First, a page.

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Hinsdale, Illinois |

Published May 12, 2011                                                      
 

Downtown makes room for restaurants


 
By Ken Knutson
 kknutson@thehinsdalean.com

   Yamandu Perez, owner of Hinsdale’s Zak’s Place, said he does not fear increased competition by the opening of new restaurants in the village.
   In fact, he welcomes the variety.
   “It gives people a choice, a difference. I think when people have choices, it benefits the town,” he said.
   That diversity helps him focus on his menu, Perez said, and not feel compelled to be all things to all diners.
   He is quick to add that he regularly patronizes his neighbors to enjoy cuisine that his establishment may not serve.
   “We share customers. I see them as partners, because I want people to come to town,” he said.
   Since Zak’s Place opened in 2007, the downtown business district has welcomed Il Poggiolo, Nabuki, Dips and Dogs and, earlier this year, a relocated Firenze.
   It has also seen the closing of Salbute, the arrival and departure of New Yolk, New Yolk and the recent end of Zingelman’s 25-year run.
   According to village budget information, revenue from the food and beverage tax jumped from $237,613 in the 2008-09 fiscal year to $313,998 in 2009-10. The figure is estimated to have dipped this past year to $281,000 but is projected to rebound slightly in 2011-12.
   Perez said he detects a greater sense of optimism among proprietors and customers than he did a couple of years ago.
   “The overall mood and feel of people is noticeably more positive compared to what it was in January 2009,” Perez said.
   Possible evidence of that renewed confidence is the news that the former Zingelman’s site is getting a new tenant.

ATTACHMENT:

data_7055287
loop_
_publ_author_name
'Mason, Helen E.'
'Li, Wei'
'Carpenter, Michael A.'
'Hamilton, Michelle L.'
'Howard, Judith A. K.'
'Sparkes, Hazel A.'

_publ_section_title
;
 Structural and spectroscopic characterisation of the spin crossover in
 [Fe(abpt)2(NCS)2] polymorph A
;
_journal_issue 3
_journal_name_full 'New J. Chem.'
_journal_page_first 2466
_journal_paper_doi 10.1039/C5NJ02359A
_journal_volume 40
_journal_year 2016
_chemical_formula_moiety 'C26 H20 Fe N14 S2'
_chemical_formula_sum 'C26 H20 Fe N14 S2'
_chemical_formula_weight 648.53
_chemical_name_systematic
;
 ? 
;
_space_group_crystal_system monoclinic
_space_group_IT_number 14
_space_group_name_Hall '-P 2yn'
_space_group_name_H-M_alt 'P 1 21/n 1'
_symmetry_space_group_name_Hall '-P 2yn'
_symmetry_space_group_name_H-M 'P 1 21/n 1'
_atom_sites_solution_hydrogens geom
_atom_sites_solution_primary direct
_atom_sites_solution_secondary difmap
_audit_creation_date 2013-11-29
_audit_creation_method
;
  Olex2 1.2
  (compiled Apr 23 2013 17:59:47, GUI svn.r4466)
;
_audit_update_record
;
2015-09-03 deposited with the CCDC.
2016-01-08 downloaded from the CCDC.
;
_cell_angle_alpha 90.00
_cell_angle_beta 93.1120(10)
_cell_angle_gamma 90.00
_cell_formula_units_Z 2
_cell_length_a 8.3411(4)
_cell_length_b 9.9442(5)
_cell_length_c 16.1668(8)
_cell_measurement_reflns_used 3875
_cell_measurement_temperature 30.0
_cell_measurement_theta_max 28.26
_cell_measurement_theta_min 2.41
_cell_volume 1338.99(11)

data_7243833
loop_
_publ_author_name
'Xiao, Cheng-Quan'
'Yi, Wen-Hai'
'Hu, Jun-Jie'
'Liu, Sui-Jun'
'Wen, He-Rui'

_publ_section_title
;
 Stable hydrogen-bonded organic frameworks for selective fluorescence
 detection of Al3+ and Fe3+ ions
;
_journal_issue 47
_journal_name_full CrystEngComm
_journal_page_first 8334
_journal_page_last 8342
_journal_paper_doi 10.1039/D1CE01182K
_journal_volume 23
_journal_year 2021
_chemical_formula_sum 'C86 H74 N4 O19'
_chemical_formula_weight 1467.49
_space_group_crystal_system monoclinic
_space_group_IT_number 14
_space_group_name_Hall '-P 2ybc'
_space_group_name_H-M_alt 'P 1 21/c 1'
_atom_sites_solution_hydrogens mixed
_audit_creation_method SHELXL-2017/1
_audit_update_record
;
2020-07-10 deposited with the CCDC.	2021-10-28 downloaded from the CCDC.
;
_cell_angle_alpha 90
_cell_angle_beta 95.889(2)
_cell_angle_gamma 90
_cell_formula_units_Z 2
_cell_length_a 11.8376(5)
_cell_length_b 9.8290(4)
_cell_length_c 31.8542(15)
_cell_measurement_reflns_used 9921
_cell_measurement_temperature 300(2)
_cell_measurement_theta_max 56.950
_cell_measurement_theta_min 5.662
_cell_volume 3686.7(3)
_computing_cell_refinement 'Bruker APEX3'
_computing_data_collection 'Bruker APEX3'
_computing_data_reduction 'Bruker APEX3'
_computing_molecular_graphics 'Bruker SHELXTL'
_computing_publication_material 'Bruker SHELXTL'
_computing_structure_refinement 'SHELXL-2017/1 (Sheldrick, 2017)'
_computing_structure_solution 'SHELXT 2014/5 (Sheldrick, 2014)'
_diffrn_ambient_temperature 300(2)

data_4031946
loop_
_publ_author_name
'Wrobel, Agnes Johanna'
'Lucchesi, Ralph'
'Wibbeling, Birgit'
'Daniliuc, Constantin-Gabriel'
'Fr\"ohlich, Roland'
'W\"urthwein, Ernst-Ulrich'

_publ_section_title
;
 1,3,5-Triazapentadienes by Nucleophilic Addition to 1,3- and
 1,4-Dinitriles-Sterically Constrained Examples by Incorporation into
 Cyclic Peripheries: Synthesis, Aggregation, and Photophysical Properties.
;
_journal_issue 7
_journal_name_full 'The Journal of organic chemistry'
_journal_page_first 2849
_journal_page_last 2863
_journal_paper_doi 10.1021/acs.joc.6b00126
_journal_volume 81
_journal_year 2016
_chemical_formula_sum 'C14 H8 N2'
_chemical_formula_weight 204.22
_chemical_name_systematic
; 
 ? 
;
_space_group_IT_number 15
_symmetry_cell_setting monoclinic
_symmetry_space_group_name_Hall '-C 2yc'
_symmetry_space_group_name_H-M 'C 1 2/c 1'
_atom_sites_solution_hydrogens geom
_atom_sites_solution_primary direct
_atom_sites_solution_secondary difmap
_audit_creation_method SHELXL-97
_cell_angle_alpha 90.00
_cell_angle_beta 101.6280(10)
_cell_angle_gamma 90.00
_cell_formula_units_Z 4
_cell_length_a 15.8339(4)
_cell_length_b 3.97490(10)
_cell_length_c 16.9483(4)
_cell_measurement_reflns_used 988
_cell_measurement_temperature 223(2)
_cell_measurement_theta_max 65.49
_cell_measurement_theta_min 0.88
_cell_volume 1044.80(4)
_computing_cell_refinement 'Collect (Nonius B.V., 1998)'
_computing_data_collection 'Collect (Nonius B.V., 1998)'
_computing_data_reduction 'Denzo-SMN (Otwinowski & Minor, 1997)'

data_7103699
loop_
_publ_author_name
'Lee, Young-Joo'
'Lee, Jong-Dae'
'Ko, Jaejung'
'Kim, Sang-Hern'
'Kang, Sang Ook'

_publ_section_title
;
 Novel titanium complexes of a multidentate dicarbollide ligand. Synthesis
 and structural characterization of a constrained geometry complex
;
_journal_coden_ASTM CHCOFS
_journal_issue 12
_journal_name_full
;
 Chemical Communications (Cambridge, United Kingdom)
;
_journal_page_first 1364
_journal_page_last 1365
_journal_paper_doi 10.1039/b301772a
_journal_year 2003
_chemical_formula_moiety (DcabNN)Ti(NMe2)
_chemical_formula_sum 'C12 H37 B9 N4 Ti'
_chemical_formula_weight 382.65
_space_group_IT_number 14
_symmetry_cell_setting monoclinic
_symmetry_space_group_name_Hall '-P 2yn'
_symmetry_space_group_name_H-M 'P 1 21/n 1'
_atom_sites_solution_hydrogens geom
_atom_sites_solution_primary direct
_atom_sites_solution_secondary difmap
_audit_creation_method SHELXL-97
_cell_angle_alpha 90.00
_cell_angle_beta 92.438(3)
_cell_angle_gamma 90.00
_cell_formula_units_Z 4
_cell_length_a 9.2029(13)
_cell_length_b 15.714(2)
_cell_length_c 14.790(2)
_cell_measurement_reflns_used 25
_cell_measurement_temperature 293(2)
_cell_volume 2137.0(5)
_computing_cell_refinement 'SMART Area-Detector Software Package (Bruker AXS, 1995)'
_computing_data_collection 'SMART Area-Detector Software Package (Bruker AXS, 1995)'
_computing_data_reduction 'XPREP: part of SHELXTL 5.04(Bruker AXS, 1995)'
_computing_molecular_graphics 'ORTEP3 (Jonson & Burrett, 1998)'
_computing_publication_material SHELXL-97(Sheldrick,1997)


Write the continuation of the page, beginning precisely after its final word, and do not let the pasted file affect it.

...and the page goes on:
Kristie Fraga, co-owner of the soon-to-open Doggie Diner, said she was attracted to Hinsdale’s close-knit nature.
   “Hinsdale seems to be really community-based. That’s something we really like,” Fraga said. “We’re trying to go into a community where we get that feel, where it’s not too big or overwhelming for us.”
   She said the shop will be the latest in a chain with locations in several western suburbs, each of which seeks to invest in local organizations and events.
   “We’re really involved with the schools, the sports, the churches,” Fraga said. “That’s part of our success. You get to know your customers and their families. I think people enjoy that kind of service.”
   She said having a vibrant restaurant selection will help draw more people into the village, particularly those within walking or biking distance.
   “In this economy, if people have a choice, I think people prefer to shop locally for the convenience,” Fraga said.
   Peter Burdi, owner of Il Poggiolo and Nabuki, said restaurants need time to become part of the landscape in people’s minds.
   “I think what’s happening is that once you’ve been there for a couple of years, the pool of people gets larger and larger,” he said.
   As the country’s economy continues to strengthen, he thinks restaurants can help fuel a reinvigoration of the downtown business district.
   “People are coming to the restaurants. They’ve been there for a long time. Food definitely helps bring people into town,” he said.
   He said place such as Dips and Dogs or Doggie Diner help meet the needs of families and the younger set looking for a more casual experience.
   “I think it helps. Kids are in there during the afternoon,” he said.
   Burdi doesn’t believe that the Hinsdale will ever have the concentration of restaurants that exists in some surrounding towns because of the absence of a high-traffic thoroughfare.
   But he doesn’t think that is a necessary ingredient to having a successful menu of dining options.
   “I’ve always been of the school of thought that if you give people a good product and good service, they’ll come back,” Burdi said.

 

 

 

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